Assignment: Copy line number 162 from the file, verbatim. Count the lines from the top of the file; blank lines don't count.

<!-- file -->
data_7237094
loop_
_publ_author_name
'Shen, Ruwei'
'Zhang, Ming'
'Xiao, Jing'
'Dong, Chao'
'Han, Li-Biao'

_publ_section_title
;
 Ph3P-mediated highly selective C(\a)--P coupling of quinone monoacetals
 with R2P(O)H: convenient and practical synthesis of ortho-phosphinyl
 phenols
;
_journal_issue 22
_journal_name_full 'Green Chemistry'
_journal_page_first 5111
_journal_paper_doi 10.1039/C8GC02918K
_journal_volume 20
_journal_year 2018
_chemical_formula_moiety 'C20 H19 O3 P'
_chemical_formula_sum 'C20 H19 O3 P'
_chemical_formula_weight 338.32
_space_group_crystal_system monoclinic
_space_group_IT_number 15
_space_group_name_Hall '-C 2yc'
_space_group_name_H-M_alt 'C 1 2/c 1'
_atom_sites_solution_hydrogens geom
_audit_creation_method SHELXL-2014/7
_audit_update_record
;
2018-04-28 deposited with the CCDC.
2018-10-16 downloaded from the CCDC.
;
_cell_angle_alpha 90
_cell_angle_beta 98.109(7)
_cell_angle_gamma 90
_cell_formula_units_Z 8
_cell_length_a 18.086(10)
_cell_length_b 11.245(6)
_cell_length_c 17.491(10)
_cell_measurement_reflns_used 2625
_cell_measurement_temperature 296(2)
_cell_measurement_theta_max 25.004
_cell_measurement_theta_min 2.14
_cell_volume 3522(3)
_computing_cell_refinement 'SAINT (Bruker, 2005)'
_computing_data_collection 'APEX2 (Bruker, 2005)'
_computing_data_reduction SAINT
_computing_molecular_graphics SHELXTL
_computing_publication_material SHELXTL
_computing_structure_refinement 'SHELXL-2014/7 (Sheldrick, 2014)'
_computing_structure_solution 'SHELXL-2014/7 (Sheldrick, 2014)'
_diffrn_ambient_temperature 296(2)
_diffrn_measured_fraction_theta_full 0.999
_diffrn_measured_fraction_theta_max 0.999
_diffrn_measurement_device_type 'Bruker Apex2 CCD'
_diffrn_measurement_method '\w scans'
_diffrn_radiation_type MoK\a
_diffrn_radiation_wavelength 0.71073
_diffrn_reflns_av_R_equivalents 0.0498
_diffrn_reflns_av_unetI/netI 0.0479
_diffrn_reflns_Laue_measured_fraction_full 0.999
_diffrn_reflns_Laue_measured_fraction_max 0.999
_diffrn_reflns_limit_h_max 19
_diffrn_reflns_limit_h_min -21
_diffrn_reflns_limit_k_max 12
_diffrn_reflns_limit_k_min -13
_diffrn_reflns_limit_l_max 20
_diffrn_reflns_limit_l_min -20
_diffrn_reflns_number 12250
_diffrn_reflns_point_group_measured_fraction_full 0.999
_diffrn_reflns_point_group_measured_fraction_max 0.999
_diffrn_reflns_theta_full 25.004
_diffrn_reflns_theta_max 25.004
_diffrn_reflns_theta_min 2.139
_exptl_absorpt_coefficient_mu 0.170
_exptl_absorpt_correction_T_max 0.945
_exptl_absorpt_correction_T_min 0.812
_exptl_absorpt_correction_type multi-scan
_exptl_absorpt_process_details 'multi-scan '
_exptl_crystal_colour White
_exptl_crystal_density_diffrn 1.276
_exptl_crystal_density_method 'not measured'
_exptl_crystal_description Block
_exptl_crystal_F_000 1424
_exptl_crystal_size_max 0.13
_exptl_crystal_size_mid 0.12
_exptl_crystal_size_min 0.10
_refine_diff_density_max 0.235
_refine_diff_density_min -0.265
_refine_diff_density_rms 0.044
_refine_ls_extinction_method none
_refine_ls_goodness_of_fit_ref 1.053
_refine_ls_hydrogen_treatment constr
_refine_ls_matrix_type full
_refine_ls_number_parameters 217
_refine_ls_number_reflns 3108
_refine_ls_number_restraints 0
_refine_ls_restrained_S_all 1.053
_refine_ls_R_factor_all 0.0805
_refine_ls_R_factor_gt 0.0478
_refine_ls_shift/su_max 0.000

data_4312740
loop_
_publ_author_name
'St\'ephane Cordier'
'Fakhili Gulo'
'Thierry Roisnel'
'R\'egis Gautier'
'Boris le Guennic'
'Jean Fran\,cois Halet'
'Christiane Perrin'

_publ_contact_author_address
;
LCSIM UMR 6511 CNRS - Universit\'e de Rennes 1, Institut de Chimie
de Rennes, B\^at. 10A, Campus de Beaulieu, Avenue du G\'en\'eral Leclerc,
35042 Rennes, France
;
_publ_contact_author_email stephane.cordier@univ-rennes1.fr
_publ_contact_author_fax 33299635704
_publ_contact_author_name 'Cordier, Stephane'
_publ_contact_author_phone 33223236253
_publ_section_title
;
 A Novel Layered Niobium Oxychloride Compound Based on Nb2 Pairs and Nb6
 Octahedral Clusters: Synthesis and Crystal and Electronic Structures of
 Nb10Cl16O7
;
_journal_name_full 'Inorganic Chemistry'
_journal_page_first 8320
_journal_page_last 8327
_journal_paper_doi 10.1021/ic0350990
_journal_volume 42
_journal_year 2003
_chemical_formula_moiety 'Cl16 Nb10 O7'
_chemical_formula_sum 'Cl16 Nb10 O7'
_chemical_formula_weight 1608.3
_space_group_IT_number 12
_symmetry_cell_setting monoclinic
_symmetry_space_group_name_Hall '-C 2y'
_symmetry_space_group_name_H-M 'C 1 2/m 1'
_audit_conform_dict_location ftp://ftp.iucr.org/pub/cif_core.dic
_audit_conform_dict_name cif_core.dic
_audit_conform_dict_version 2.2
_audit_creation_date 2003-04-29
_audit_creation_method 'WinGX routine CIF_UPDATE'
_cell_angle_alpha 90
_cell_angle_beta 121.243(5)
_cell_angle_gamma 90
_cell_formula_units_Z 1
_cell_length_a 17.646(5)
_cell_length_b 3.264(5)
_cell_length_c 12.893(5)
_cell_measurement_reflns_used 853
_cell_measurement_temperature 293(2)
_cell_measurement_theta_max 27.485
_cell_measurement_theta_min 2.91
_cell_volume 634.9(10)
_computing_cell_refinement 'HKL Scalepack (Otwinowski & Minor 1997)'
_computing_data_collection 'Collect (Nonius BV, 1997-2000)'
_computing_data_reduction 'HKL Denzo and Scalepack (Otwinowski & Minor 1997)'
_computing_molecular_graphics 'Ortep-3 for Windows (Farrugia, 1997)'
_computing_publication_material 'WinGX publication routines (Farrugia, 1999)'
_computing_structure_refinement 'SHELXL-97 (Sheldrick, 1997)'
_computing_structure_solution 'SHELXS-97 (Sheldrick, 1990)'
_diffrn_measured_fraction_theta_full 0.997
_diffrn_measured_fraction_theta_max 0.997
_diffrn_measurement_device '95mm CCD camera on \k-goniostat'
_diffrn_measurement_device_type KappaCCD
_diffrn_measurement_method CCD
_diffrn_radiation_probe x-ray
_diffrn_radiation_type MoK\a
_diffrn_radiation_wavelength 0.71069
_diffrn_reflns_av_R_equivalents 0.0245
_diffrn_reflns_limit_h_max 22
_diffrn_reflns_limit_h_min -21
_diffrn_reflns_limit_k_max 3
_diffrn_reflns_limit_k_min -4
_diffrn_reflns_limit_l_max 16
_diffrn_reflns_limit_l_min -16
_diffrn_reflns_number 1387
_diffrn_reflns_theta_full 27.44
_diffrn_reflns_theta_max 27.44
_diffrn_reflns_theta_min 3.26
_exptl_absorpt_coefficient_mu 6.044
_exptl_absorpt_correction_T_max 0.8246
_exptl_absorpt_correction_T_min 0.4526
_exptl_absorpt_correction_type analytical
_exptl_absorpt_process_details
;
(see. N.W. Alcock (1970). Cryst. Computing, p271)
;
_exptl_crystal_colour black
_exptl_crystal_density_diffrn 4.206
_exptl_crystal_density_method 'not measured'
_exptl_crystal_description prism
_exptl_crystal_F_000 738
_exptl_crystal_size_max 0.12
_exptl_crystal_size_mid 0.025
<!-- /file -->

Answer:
_computing_data_reduction 'HKL Denzo and Scalepack (Otwinowski & Minor 1997)'